We disagree. Adjectives typically reflect the meaning of corresponding nouns, but not always. Sometimes they acquire distinct meanings of their own. The noun “crab” refers variously to a crustacean and a type of apple, while the related adjective “crabbed” can refer to handwriting that is “difficult to read,” Webster’s Third New Interna- tional Dictionary 527 (2002); “corny” can mean “using familiar and stereotyped formulas believed to appeal to the unsophisticated,” id., at 509, which has little to do with “corn,” id., at 507 (“the seeds of any of the cereal grasses used for food”); and while “crank” is “a part of an axis bent at right angles,” “cranky” can mean “given to fretful fussiness,” id., at 530.
Even in cases such as these there may well be a link between the noun and the adjective. “Cranky” describes a person with a “wayward” or “capricious” temper, see 3 Oxford English Dictionary 1117 (2d ed. 1989) (OED), which might bear some relation to the distorted or crooked angular shape from which a “crank” takes its name. That is not the point. What is significant is that, in ordinary usage, a noun and its adjective form may have meanings as disparate as any two unrelated words. The FCC’s argument that “personal” does not, in fact, derive from the English word “person,” but instead developed along its own etymological path, Reply Brief for Petitioners 6, sim- ply highlights the shortcomings of AT&T’s proposed rule.
“Person” is a defined term in the statute; “personal” is not. When a statute does not define a term, we typically “give the phrase its ordinary meaning.” Johnson v. United States, 559 U. S. ___, ___ (2010) (slip op., at 4). “Personal” ordinarily refers to individuals. We do not usually speak of personal characteristics, personal effects, personal correspondence, personal influence, or personal tragedy as referring to corporations or other artificial entities. This is not to say that corporations do not have correspondence, influence, or tragedies of their own, only that we do not use the word “personal” to describe them.
Certainly, if the chief executive officer of a corporation approached the chief financial officer and said, “I have something personal to tell you,” we would not assume the CEO was about to discuss company business. Responding to a request for information, an individual might say, “that’s personal.” A company spokesman, when asked for information about the company, would not. In fact, we often use the word “personal” to mean precisely the oppo- site of business-related: We speak of personal expenses and business expenses, personal life and work life, personal opinion and a company’s view.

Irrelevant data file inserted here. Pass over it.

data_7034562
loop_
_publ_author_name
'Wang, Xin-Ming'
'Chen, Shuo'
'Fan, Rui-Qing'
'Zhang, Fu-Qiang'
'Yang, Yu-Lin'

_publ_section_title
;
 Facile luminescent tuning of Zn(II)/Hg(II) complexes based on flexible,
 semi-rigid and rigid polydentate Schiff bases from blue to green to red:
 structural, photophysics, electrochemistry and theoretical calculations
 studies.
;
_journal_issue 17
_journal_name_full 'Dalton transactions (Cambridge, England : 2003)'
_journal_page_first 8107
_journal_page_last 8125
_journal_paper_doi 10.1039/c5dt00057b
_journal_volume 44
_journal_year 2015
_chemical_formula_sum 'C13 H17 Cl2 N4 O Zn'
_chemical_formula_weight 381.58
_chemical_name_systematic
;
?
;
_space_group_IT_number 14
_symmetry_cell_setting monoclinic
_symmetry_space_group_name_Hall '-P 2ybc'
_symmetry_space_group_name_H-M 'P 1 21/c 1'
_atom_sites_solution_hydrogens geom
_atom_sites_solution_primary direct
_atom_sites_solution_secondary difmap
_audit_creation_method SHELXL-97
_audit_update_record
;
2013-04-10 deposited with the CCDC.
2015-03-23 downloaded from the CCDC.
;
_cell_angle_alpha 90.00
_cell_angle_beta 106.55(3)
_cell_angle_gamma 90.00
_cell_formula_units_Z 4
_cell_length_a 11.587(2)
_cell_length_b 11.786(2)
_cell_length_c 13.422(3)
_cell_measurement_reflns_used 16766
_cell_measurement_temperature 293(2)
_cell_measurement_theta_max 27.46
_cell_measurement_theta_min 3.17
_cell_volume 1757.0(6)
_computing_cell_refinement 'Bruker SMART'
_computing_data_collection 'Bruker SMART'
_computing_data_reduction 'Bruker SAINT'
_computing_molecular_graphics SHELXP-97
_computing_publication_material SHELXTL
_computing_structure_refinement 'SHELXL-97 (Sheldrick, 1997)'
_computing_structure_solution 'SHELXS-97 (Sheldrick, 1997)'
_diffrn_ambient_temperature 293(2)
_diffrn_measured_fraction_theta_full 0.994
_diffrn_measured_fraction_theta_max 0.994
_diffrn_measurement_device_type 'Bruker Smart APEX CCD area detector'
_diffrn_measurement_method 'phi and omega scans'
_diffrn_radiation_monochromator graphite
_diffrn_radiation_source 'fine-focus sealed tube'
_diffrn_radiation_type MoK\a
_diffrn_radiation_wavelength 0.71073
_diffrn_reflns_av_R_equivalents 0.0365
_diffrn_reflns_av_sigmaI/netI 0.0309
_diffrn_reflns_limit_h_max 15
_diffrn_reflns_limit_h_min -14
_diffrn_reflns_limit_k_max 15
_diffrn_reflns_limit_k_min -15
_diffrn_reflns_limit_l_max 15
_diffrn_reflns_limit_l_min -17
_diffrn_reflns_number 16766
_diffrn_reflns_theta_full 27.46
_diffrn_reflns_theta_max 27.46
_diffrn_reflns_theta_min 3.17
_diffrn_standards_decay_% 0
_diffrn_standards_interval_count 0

AT&T’s argument treats the term “personal privacy” as simply the sum of its two words: the privacy of a person. Under that view, the defined meaning of the noun “per- son,” or the asserted specialized legal meaning, takes on8 FCC v. AT&T INC. Opinion of the Court
greater significance. But two words together may assume a more particular meaning than those words in isolation. We understand a golden cup to be a cup made of or resembling gold. A golden boy, on the other hand, is one who is charming, lucky, and talented. A golden opportunity is one not to be missed. “Personal” in the phrase “personal privacy” conveys more than just “of a person.” It suggests a type of privacy evocative of human concerns—not the sort usually associated with an entity like, say, AT&T.

And to add insult to injury… the Supreme Court wraps its up with the following conclusion.

We reject the argument that because “person” is defined for purposes of FOIA to include a corporation, the phrase “personal privacy” in Exemption 7(C) reaches corporations as well. The protection in FOIA against disclosure of law enforcement information on the ground that it would constitute an unwarranted invasion of personal privacy does not extend to corporations. We trust that AT&T will not take it personally.

Slam dunk there with the last line. Gotta love those justices.

Note in order to not cause you to become disinterested before you could get to the interesting stuff, I omitted the Court’s lengthly citation references — the stuff us lawyers live for….. just kidding, folks.

I really don’t post about legal stuff, since it’s kind of like bringing your work home with you. I do however find it interesting how the legal community is having a really hard time wrapping its head around blogging and twitter (and other 21st century technology). Tom likes to joke that us lawyers still think that the earth is flat since technology is, for the most part, extremely absent from the legal world. Two recent cases though (one civil and one criminal) have had to deal with issues of jurors sending tweets through Twitter while they were serving on the jury. Now, this is pretty interesting stuff. As a lawyer, we die to know what goes on in the jury room. Juries are so wrapped in mystery and the average litigation lawyer would just love to be a fly on the wall in deliberations. However, jurors are instructed not to discuss the case with anyone other than fellow jurors. So… the legal conundrum — does sending out tweets count as discussing the case? Does it violate the sanctity of the jury room? Here is a link to an interesting article on the subject.

Evilwife on the move